Lit Up : M. L. Stedman – “The Light Between Oceans”; Anthony Doerr – “All the Light We Cannot See”

ABOVE: “I’m going to show you my lighthouse. Yeah, that’s my name for it.”

A lighthouse in post-WW1 Australia provides the picturesque excuse for M. L. Stedman’s “The Light Between Oceans.” Now, this is a very pretty romance, for the most part; a Nicholas Sparks pot-boiler solemnized by history and setting. The premise is genuinely good: Lighthouse-keeper Tom and his wife, Isabel, are still mourning over her inability to bear a pregnancy to term. They stumble upon a dying man and a baby, presumable the dying man’s daughter. The couple then makes an ethically questionable choice that is justified by their grief and their location: they keep the baby and raise it as their own.

The baby, of course, belongs to a family that knows as much about grief and loss as the couple.

The first two thirds are absorbing: lyrical language, sympathetic characters, enough Aussie-ness to make the foreign reader feel like they’re getting their educational worth…That will do for most readers. But the resolution disappointed me.


A tear-jerker should accept its intentions. Even at their little-girl-killing worst, Victor Hugo and Charles Dickens had the courage of their convictions. But “The Light Between Oceans” half-asses its tear-jerking. We’re promised melodrama of nearly operatic power. Instead, we get a climax that is nearly undone by a triple set of flaws.

First: An element is introduced for cheap suspense- and it does not pay off. (It is hinted again and again that Australia’s wild life, in particular snakes-in-Eden and scorpions, will bring about a deadly denouement. They don’t, and it pisses off the Anton Chekhov in me.)

ABOVE: They even put the frikkin scorpion in the cover!

Second: The potentially horrifying climax is built upon the frustrating, clichéd, ridiculous contrivance of people refusing to tell a simple truth out of proud reticence EVEN IF IT MEANS KILLING SOMEONE THEY LOVE.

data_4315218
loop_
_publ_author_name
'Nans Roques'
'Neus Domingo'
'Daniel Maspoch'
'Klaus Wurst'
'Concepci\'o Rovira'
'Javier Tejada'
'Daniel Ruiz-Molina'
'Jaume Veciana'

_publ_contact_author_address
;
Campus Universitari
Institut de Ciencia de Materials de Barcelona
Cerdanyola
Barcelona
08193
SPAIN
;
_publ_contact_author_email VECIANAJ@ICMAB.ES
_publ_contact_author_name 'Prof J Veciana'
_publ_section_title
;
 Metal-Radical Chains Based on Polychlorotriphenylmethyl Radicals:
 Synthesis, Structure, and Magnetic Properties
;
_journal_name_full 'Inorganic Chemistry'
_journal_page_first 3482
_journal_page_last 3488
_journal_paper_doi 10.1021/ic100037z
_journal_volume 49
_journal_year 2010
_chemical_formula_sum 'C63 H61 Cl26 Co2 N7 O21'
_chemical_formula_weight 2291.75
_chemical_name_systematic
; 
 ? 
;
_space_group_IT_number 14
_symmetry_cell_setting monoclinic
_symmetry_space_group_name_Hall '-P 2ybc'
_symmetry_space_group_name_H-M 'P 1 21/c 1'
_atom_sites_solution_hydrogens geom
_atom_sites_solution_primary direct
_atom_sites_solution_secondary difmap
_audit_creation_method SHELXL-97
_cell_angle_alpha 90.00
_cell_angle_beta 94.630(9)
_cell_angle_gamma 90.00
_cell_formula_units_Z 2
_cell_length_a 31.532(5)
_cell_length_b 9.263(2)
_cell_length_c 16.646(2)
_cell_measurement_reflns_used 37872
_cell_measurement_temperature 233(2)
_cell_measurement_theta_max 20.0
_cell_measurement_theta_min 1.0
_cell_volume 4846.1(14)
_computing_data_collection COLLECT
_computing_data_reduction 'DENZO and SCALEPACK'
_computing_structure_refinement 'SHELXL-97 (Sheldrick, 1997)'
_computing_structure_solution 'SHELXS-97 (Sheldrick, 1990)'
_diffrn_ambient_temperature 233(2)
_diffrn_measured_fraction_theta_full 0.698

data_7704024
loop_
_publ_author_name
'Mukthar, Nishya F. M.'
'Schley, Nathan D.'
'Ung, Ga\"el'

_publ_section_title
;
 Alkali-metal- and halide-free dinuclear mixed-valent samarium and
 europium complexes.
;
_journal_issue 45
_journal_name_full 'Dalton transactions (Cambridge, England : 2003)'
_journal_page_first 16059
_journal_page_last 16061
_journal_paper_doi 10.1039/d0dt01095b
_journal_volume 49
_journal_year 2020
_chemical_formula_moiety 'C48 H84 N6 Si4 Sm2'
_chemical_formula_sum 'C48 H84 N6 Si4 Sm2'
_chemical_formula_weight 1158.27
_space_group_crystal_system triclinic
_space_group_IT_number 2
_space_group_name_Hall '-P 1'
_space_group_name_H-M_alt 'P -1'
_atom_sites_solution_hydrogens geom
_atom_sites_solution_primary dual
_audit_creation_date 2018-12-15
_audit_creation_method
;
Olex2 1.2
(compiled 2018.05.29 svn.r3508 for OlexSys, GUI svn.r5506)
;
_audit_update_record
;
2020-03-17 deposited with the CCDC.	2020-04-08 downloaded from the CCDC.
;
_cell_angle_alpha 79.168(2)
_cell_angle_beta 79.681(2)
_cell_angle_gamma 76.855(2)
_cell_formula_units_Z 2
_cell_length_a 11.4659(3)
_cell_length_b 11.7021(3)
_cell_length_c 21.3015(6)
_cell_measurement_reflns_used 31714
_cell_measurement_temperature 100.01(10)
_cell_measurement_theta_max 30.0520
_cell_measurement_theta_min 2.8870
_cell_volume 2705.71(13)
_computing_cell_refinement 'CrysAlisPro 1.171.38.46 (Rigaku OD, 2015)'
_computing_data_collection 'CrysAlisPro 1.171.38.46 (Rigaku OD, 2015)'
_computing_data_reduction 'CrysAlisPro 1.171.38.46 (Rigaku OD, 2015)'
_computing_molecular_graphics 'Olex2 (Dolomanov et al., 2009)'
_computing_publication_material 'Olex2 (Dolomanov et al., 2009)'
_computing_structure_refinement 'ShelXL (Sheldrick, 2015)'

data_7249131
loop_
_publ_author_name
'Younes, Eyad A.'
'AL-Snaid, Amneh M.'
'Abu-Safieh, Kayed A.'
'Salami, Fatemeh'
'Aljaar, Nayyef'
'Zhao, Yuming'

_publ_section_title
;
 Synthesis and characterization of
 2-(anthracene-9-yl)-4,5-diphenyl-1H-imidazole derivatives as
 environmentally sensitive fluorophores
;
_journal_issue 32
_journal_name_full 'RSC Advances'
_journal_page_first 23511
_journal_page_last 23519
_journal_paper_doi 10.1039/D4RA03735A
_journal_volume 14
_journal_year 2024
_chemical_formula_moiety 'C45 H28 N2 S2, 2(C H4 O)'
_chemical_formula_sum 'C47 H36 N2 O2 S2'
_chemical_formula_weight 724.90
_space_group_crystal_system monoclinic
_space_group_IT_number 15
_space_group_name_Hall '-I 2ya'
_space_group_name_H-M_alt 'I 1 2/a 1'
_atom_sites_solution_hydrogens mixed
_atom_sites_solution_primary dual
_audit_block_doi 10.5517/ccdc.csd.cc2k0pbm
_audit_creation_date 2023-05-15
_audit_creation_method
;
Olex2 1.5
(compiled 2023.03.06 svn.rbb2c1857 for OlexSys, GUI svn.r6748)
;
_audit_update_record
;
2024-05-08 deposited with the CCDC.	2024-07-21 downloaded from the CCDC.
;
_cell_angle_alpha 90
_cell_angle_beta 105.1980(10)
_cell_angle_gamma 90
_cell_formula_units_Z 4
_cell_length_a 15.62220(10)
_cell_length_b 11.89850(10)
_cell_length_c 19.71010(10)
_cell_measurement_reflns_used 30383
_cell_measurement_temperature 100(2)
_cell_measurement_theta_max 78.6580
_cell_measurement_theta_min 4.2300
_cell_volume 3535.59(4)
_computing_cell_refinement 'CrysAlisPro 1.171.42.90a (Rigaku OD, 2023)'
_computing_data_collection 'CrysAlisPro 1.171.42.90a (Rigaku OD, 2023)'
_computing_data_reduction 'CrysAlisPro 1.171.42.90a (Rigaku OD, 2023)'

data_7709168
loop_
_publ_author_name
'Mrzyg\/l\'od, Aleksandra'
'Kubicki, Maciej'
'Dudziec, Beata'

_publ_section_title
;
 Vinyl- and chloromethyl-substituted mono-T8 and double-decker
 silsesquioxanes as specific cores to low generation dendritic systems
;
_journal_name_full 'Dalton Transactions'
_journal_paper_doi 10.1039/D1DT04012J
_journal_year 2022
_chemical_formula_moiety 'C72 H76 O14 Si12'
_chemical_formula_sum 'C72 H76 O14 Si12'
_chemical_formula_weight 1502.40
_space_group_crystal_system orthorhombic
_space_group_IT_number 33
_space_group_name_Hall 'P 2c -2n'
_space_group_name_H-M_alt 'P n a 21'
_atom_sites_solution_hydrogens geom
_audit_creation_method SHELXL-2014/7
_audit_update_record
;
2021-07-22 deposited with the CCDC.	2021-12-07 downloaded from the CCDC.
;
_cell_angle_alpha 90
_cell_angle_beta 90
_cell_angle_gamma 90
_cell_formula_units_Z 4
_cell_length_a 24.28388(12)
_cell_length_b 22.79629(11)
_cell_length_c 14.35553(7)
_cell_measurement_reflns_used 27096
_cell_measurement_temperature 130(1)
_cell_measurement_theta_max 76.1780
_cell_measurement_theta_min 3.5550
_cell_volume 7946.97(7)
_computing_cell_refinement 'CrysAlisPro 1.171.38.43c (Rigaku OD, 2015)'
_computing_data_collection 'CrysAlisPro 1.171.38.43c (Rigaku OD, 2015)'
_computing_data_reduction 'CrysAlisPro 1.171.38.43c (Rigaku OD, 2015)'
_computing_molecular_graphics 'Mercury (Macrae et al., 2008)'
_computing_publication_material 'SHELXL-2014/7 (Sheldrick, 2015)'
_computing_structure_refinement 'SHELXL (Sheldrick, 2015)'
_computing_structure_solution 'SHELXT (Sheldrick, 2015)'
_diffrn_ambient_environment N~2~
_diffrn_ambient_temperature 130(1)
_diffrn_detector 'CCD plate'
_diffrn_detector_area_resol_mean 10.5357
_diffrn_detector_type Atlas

Third: Let’s say we accept the melodrama and we’re biting our fingernails over it. I half did! But THEN- it all comes to naught. Without further spoiling: imagine if a novel’s final act was about how a husband refused to give his wife an alibi because he was upset about a cold soup, so he puts her in a position to be given the death sentence- and then a judge was like: “Eh, let’s give her two months community service instead. Oh, and the couple should make up.” VERY DEFLATING.


“It would not have been possible for us to take power or to use it in the ways we have without the radio.
—Joseph Goebbels”

ABOVE: All the poetry we cannot grasp

Anthony Doerr’s WWII novel, “All the Light We Cannot See,” ticks off any number of crowd-pleasing melodramatic tropes on its way to some eventual Oscar-bait cinematic adaptation two or three years down the line. Pulitzer prize winners have rarely been this mild and conservative, (“Did you know that Nazis suck?” might very well be its most provocative statement.) I’m a sucker for this stuff, (how can I resist the fact that Marie Laure, a blind French girl, is a Braille-reading fan of both Jules Verne and Alexandre Dumas?). But I’m hating on it because nearly universal praise should always be punctured a little.  Doerr can endure my insignificant hate. This IS a lovely novel, a delicate novel, but surely these are times when Pulitzer prizes should go to sturdier stuff, not to lovely and delicate novels about little blind French girls and sweet German boys forced into the horrors of war!  (The National Book Award did indeed go to “Redeployment” by Phil Klay, which caused an uproar among the very, very small circle of people who care about such things.) “All The Light we Cannot See” is a very conventional, respectable novel, is what I’m saying. But, I mean. WWII? Again? It’s kind of playing it  safe, isn’t it?